The role of free radicals and nitric oxide in the ischemia-reperfusion injury mediated by acute bladder outlet obstruction

Yildirim A., Oenol F. F. , Haklar G., TARCAN T.

INTERNATIONAL UROLOGY AND NEPHROLOGY, vol.40, no.1, pp.71-77, 2008 (Journal Indexed in SCI) identifier identifier identifier

  • Publication Type: Article / Article
  • Volume: 40 Issue: 1
  • Publication Date: 2008
  • Doi Number: 10.1007/s11255-007-9216-8
  • Page Numbers: pp.71-77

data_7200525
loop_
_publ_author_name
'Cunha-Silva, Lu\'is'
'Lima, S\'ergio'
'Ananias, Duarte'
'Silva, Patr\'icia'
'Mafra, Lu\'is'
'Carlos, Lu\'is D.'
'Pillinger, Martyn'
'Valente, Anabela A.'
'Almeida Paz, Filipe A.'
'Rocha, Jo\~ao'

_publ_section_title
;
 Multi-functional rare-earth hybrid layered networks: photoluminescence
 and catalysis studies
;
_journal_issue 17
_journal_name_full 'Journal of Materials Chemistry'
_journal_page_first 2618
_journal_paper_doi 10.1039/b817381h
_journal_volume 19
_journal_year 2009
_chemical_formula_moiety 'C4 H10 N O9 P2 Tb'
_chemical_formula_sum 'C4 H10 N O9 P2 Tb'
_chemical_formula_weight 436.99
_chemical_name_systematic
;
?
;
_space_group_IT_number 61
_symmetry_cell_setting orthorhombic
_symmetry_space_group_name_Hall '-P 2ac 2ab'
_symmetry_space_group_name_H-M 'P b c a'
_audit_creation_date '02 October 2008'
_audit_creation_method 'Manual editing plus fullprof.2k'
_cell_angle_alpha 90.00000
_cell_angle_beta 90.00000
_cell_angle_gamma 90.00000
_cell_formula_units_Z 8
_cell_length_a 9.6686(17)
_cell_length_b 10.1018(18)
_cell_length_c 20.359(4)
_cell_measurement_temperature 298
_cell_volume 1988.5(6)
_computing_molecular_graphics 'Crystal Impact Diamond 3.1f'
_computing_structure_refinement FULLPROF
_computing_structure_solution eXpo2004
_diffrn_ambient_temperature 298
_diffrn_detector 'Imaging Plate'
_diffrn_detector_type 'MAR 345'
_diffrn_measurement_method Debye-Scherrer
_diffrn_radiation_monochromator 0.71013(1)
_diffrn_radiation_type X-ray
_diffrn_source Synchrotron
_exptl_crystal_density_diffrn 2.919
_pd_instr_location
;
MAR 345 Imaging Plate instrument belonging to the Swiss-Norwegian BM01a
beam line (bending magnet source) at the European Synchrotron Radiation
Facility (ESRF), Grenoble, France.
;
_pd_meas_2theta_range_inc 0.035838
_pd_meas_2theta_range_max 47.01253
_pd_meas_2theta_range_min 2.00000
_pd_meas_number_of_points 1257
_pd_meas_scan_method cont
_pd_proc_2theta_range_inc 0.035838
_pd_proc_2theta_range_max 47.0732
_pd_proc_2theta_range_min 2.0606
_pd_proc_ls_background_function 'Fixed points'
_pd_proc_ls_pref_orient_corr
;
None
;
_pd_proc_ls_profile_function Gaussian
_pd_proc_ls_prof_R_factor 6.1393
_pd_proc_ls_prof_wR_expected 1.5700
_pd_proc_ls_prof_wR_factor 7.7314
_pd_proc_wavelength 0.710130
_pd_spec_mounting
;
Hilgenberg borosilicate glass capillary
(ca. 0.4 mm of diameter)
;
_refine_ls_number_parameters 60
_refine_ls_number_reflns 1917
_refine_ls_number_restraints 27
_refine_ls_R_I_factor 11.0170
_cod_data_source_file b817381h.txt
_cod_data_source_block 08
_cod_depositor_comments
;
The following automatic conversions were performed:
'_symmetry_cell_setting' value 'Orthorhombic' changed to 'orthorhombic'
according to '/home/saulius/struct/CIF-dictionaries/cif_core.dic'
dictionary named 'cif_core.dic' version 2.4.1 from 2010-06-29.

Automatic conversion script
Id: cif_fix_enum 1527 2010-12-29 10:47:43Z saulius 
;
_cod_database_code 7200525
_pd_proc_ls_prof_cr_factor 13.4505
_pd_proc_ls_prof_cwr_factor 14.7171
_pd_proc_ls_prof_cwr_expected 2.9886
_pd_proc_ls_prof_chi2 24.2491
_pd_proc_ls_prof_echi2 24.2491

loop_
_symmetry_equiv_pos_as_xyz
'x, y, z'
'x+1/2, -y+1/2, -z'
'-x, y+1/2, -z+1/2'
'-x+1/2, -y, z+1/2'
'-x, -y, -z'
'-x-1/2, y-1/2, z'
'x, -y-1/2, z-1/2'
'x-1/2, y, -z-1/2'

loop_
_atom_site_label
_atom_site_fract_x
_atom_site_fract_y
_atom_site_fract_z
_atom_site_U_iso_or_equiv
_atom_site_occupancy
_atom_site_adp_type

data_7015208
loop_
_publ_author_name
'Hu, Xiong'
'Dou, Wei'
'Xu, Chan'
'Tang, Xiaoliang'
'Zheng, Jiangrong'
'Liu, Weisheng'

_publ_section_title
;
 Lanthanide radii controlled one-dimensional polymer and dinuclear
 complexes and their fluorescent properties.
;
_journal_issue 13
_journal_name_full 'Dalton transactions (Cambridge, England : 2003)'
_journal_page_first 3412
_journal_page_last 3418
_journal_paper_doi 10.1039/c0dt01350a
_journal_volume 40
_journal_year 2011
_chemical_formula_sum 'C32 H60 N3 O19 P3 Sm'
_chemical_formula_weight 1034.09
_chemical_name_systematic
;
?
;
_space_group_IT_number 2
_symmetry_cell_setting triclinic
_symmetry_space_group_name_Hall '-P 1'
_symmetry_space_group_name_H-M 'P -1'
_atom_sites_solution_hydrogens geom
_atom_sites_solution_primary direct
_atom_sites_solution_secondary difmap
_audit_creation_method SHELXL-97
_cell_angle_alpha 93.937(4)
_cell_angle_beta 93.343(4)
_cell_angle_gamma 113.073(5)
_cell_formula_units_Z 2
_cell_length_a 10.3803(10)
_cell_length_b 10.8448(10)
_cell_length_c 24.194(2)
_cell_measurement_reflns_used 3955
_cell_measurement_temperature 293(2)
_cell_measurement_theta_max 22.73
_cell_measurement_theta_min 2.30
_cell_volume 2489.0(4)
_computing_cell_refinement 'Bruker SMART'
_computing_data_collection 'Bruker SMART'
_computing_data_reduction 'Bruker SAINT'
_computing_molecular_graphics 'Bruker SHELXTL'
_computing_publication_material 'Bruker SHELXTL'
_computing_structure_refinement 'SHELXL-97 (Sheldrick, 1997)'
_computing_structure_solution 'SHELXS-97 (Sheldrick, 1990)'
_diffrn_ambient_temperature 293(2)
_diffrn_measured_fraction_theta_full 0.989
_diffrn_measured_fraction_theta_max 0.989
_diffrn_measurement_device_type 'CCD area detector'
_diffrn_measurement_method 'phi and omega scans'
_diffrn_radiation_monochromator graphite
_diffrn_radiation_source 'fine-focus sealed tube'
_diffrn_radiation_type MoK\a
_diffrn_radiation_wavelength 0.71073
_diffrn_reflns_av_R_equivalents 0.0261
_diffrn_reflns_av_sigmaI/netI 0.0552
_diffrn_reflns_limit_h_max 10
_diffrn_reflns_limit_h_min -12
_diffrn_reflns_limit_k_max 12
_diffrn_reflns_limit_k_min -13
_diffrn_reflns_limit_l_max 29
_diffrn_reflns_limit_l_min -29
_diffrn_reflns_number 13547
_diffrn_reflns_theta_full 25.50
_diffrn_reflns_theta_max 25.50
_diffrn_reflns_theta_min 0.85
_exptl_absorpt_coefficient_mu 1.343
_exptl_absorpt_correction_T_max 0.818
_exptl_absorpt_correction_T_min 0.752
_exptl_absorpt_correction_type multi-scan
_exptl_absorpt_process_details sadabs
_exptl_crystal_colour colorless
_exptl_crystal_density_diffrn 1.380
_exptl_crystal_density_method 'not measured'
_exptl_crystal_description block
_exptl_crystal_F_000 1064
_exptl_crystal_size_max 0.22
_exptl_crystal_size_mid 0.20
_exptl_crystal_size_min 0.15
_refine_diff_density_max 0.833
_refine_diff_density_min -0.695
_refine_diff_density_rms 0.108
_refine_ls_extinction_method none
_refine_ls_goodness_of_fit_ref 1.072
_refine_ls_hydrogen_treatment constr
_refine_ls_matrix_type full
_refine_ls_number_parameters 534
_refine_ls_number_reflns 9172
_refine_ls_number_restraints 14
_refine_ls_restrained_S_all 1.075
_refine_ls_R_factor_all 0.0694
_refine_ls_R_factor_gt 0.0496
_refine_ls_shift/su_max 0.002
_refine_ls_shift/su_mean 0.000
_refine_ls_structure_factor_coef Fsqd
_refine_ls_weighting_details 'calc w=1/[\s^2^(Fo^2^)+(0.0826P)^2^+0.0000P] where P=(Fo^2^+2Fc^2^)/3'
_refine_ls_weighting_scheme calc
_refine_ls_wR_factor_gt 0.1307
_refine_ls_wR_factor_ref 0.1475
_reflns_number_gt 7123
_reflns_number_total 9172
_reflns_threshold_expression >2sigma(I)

Free-radical generation and nitric oxide (NO) generation were detected in the rat bladder following acute bladder outlet obstruction (BOO), and the results were compared with those for vascular ischemia and reperfusion (I-R). Forty male Sprague Dawley rats were used. In the acute BOO plus I-R group (group 1), rats were catheterized with a 3-Fr catheter and an inflated balloon was positioned at the bladder neck. The bladder was overdistended after administration of Ringer solution and furosemide (12 mg/kg, each) for 60 min, and was then drained to allow reperfusion for 30 min. In the acute BOO plus nerve stimulation group (group 2), the pelvic nerve was stimulated in the distended bladder for 60 min (5 s every 5 min, 10 V/0.1 ms, 20 Hz). Pelvic nerve stimulation was performed in nonobstructed animals in group 3. In the I-R group (group 4), the distal aorta was occluded for 60 min followed by reperfusion for 30 min. Sham-operated animals served as the control group (group 5). At the end of the protocols, the levels of hydroxyl and superoxide radicals and NO levels were measured in the bladder tissues with luminol- and lucigenin-enhanced chemiluminescence methods. The results were compared by a one-way analysis of variance test. The levels of hydroxyl radicals were not significantly different between the study groups. In contrast, superoxide radicals and NO levels were significantly increased in both group 1 and group 4 compared with those in control animals (P < 0.05 for all comparisons). Superoxide radical generation in group 2 was comparable to the levels in group 1 (P > 0.05), whereas NO levels were substantially lower than in group 1 (P = 0.06). In summary, vascular I-R causes significant oxidative damage to the bladder. Acute BOO with overdistension of the bladder mimics the effects of true vascular I-R injury. The NO pathway has possibly a major role in I-R-induced bladder damage. Prolonged BOO may therefore significantly enhance the oxidative damage to the bladder and further accentuate the effects of generalized atherosclerotic processes in the elderly adult.